investigate what happens if at every step one randomly perturbs the gray level of each cell by a small amount.

The pictures on the facing page show results for perturbations of various sizes. What one sees is that when the perturbations are sufficiently large, the sequence of colors of the center cell does indeed change. But the crucial point is that for perturbations below a certain critical size, the sequence always remains essentially unchanged.

Even though small perturbations are continually being made, the evolution of the system causes these perturbations to be damped out, and produces behavior that is in practice indistinguishable from what would be seen if there were no perturbations.

The question of what size of perturbations can be tolerated without significant effect depends on the details of the underlying rules. And as the pictures suggest, rules which yield more complex behavior tend to be able to tolerate only smaller sizes of perturbations. But the crucial point is that even when the behavior involves intrinsic randomness generation, perturbations of at least some size can still be tolerated.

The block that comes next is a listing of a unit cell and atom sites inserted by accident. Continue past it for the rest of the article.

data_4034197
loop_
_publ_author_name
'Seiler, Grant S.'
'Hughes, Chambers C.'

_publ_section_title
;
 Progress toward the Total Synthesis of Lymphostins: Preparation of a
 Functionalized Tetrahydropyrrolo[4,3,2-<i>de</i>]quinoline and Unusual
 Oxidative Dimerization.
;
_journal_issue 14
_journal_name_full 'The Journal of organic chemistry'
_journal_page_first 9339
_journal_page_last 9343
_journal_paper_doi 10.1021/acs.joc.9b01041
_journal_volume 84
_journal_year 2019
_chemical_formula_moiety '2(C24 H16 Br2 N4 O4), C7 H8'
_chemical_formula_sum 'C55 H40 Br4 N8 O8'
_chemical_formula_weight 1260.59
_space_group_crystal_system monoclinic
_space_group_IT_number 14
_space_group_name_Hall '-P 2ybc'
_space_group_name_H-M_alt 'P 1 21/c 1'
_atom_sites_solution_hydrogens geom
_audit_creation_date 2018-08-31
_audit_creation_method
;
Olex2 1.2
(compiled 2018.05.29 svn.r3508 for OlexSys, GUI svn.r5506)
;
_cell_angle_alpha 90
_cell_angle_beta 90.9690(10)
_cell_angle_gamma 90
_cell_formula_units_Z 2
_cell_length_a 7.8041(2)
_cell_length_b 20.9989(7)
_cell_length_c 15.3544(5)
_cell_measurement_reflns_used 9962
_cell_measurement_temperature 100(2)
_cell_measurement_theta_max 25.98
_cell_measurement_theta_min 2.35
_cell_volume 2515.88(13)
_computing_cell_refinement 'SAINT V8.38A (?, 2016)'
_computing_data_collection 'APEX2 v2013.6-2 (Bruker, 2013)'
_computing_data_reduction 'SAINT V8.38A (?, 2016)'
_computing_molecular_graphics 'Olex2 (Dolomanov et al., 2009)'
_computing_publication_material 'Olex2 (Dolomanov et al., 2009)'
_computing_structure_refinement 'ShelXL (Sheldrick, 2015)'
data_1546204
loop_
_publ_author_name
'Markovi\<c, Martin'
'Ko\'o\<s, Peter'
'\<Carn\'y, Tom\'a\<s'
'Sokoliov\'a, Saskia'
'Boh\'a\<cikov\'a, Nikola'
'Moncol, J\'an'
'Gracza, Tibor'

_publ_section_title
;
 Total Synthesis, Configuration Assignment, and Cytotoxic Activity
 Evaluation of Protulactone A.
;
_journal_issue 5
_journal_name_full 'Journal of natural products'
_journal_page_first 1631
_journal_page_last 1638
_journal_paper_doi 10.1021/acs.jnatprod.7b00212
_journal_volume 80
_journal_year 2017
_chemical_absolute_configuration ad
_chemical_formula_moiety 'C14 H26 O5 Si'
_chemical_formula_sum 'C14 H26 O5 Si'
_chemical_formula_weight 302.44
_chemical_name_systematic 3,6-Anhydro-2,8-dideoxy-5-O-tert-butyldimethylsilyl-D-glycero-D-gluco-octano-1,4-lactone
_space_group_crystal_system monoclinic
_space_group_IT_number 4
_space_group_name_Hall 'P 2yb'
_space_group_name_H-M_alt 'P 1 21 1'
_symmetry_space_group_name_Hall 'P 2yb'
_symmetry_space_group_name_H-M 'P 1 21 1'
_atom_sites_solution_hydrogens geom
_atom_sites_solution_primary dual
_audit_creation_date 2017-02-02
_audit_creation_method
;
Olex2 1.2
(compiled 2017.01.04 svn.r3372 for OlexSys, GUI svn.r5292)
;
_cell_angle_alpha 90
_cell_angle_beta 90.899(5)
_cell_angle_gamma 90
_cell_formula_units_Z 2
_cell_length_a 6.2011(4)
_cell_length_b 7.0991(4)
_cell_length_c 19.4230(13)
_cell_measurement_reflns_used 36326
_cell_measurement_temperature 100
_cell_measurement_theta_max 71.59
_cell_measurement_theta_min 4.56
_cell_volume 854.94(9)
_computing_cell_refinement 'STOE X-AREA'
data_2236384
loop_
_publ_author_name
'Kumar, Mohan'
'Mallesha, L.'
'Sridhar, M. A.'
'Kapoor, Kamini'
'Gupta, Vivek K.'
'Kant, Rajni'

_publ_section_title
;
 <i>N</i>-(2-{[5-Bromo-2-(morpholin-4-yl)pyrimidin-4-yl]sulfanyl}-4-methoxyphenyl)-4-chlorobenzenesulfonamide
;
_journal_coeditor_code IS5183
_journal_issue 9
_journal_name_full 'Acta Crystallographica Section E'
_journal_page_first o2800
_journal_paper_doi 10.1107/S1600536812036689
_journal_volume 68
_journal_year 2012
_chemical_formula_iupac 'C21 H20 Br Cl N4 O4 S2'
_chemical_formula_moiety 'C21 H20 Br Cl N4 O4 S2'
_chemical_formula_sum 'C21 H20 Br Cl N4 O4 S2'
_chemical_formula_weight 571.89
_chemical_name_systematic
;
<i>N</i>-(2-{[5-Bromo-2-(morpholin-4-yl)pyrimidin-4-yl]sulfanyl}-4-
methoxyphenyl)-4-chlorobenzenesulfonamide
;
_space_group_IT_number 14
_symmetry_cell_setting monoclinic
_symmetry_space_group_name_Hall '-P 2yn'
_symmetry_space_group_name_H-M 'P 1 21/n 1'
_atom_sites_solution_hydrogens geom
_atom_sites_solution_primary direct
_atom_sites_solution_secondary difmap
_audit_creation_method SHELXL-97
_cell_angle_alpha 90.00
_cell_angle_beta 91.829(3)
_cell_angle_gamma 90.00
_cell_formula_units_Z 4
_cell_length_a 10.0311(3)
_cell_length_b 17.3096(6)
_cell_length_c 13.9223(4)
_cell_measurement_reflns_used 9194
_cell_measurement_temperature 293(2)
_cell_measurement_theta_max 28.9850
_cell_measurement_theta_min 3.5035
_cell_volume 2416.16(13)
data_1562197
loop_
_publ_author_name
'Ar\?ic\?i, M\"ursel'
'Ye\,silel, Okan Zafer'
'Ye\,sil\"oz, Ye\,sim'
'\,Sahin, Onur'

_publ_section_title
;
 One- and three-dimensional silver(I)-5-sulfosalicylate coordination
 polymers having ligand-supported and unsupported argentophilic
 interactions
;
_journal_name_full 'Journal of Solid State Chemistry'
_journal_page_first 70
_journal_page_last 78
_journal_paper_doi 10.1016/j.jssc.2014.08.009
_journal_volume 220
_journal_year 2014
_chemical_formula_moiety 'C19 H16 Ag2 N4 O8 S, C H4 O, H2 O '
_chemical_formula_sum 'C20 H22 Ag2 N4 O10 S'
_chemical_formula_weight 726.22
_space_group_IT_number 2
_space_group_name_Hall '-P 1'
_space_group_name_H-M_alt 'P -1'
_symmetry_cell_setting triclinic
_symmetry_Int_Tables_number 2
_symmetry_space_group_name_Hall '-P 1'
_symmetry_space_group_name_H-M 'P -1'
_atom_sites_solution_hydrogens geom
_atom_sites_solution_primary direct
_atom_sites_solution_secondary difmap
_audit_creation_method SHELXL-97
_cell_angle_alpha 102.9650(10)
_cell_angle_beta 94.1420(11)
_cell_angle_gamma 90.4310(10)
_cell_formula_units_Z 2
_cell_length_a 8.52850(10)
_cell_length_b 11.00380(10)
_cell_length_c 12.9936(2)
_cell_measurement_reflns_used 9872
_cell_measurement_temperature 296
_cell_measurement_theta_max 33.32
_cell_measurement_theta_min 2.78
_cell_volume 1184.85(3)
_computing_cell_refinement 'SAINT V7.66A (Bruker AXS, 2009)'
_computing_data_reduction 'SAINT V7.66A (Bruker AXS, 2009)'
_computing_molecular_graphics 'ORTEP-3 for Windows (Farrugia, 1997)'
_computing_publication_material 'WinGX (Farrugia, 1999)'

And the reason this is important is that in any real experiment, there are inevitably perturbations on the system one is looking at.

With more care in setting up the experiment, a higher degree of isolation from the environment can usually be achieved. But it is never possible to eliminate absolutely all interaction with the environment.

The effect of changing the number of initial black cells in the rule 30 cellular automaton shown above. With only 2 or 3 black cells, the sequence in the center of the pattern does not change. But as soon as more black cells are added, it does change.

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From Stephen Wolfram: A New Kind of Science [citation]